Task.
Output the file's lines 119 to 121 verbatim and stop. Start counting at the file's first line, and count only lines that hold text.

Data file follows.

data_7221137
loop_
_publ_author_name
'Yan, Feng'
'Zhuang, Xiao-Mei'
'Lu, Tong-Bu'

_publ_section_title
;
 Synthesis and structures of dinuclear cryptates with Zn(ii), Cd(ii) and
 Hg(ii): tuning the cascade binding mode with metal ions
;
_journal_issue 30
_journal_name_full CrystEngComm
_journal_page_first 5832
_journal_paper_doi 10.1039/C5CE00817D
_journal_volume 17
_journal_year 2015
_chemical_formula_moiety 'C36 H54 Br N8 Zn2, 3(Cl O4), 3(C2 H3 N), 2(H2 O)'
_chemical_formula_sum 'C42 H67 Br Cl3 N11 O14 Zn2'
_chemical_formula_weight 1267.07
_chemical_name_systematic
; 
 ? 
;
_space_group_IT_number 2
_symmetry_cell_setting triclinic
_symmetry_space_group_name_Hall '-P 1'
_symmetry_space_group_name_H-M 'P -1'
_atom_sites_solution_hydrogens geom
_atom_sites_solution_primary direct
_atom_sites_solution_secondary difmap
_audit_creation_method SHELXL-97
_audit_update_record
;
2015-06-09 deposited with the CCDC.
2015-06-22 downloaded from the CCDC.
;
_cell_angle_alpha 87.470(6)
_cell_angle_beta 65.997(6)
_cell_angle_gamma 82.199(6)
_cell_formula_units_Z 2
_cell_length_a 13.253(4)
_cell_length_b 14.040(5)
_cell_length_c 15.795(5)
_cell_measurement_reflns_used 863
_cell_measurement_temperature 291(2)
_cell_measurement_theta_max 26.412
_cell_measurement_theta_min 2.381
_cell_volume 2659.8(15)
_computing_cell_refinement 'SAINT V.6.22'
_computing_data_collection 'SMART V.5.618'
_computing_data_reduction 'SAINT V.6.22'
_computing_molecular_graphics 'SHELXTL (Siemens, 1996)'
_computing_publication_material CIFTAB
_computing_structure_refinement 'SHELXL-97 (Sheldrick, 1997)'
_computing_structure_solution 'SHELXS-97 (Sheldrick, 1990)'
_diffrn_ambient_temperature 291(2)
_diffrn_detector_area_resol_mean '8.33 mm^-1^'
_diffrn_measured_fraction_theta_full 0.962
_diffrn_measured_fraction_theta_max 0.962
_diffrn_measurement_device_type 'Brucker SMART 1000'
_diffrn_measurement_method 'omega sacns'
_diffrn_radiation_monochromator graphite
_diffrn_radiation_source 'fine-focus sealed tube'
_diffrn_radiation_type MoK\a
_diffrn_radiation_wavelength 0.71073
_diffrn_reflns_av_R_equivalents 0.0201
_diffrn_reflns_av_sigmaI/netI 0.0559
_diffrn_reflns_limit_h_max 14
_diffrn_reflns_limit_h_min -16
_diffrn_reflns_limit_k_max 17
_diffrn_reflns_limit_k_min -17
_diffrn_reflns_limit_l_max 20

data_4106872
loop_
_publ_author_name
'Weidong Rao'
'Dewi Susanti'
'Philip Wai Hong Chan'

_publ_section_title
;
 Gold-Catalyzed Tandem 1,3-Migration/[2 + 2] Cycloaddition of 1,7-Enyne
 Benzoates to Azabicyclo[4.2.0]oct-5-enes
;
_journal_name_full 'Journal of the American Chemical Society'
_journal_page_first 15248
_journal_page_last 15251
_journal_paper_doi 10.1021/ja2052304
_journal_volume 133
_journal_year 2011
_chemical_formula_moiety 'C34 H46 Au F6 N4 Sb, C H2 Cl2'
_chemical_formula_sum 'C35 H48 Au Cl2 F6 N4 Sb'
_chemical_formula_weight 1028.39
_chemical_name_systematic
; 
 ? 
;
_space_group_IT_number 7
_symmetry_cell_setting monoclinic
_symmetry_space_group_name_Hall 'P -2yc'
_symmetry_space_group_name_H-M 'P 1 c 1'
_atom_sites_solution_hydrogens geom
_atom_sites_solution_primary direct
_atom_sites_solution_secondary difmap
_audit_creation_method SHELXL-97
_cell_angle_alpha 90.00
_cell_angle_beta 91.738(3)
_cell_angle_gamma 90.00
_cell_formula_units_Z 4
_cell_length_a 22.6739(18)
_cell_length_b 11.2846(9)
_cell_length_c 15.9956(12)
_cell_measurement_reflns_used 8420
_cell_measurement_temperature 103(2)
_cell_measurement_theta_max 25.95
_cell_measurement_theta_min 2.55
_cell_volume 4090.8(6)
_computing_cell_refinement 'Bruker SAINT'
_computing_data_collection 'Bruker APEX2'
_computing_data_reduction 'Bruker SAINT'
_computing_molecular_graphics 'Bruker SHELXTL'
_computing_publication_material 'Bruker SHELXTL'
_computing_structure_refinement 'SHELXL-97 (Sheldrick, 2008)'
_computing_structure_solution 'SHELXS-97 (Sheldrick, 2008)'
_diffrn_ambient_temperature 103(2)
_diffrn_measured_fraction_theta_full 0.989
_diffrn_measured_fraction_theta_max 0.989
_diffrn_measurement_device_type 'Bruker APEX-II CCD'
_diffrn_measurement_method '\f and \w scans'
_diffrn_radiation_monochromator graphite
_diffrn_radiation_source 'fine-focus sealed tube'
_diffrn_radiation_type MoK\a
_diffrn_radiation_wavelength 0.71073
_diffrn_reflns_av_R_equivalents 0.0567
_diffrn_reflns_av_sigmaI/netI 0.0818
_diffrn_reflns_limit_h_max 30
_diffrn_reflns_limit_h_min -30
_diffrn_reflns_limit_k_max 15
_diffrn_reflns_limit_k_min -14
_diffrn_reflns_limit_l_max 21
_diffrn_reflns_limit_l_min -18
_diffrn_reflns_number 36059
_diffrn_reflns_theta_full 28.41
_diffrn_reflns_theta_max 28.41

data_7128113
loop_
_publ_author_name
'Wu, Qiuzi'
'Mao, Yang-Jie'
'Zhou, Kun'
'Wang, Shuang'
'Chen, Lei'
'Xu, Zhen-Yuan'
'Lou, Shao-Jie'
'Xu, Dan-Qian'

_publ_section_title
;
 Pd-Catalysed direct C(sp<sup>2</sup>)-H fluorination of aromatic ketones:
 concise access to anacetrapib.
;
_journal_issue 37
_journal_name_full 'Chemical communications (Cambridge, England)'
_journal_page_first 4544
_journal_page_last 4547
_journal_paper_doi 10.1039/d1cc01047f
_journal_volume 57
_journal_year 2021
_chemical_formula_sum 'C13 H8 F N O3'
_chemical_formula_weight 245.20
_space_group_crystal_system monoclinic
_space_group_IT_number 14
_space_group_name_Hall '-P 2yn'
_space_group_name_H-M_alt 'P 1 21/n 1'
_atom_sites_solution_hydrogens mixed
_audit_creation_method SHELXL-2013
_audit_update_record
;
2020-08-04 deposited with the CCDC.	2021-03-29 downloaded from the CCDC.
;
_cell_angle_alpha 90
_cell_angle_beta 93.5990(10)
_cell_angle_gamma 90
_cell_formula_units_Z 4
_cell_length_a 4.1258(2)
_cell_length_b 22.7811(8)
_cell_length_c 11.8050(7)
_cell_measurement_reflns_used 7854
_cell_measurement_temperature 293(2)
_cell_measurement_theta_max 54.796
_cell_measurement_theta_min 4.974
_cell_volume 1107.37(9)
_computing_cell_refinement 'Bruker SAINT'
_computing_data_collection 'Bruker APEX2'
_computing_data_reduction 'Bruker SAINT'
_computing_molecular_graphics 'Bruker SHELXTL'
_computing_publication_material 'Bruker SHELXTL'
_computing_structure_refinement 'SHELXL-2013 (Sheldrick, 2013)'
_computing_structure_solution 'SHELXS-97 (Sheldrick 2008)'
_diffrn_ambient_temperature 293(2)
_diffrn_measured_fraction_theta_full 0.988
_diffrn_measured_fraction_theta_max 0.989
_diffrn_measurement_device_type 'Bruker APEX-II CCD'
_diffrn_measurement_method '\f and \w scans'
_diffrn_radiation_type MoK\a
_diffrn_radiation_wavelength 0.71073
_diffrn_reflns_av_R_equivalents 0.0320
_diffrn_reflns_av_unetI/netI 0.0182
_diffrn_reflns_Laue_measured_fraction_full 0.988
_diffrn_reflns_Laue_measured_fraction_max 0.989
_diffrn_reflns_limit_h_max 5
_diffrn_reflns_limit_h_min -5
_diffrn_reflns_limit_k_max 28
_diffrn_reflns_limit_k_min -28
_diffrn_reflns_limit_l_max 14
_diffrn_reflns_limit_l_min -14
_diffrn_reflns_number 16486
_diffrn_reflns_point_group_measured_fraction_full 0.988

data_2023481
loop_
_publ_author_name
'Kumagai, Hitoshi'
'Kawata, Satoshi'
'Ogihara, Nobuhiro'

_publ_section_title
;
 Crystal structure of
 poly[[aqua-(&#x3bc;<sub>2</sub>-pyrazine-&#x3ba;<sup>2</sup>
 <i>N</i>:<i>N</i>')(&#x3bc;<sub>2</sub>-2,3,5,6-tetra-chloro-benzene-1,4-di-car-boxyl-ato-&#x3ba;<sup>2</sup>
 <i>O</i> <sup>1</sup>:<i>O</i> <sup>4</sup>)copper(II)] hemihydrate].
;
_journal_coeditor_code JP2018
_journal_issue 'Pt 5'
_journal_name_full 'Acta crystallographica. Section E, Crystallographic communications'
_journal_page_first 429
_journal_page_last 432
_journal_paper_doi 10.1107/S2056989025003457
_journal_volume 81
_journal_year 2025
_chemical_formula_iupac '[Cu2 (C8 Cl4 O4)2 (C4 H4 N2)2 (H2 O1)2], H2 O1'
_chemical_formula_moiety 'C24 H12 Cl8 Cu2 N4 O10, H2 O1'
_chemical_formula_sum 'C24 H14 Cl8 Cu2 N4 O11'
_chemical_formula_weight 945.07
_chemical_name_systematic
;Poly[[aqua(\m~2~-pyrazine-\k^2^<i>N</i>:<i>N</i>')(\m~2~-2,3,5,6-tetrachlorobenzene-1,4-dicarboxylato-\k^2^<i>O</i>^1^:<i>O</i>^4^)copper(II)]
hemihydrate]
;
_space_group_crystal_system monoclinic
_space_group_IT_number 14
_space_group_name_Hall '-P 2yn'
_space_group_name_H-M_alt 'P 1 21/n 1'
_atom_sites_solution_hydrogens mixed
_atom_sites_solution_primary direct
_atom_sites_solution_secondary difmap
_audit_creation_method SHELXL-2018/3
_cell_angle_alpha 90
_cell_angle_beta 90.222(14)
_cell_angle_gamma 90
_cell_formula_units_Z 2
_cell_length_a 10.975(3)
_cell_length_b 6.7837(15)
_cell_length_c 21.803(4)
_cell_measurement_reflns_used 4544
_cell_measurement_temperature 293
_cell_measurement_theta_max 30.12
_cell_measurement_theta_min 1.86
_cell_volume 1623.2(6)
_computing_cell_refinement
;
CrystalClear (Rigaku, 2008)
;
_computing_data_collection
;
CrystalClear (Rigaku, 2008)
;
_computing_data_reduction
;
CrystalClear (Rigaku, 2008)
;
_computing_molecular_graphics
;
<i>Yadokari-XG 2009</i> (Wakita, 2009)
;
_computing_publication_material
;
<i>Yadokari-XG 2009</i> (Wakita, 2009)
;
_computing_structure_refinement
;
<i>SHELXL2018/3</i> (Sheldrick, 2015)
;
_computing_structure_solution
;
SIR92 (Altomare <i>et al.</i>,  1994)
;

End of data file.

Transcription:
_computing_data_collection 'Bruker APEX2'
_computing_data_reduction 'Bruker SAINT'
_computing_molecular_graphics 'Bruker SHELXTL'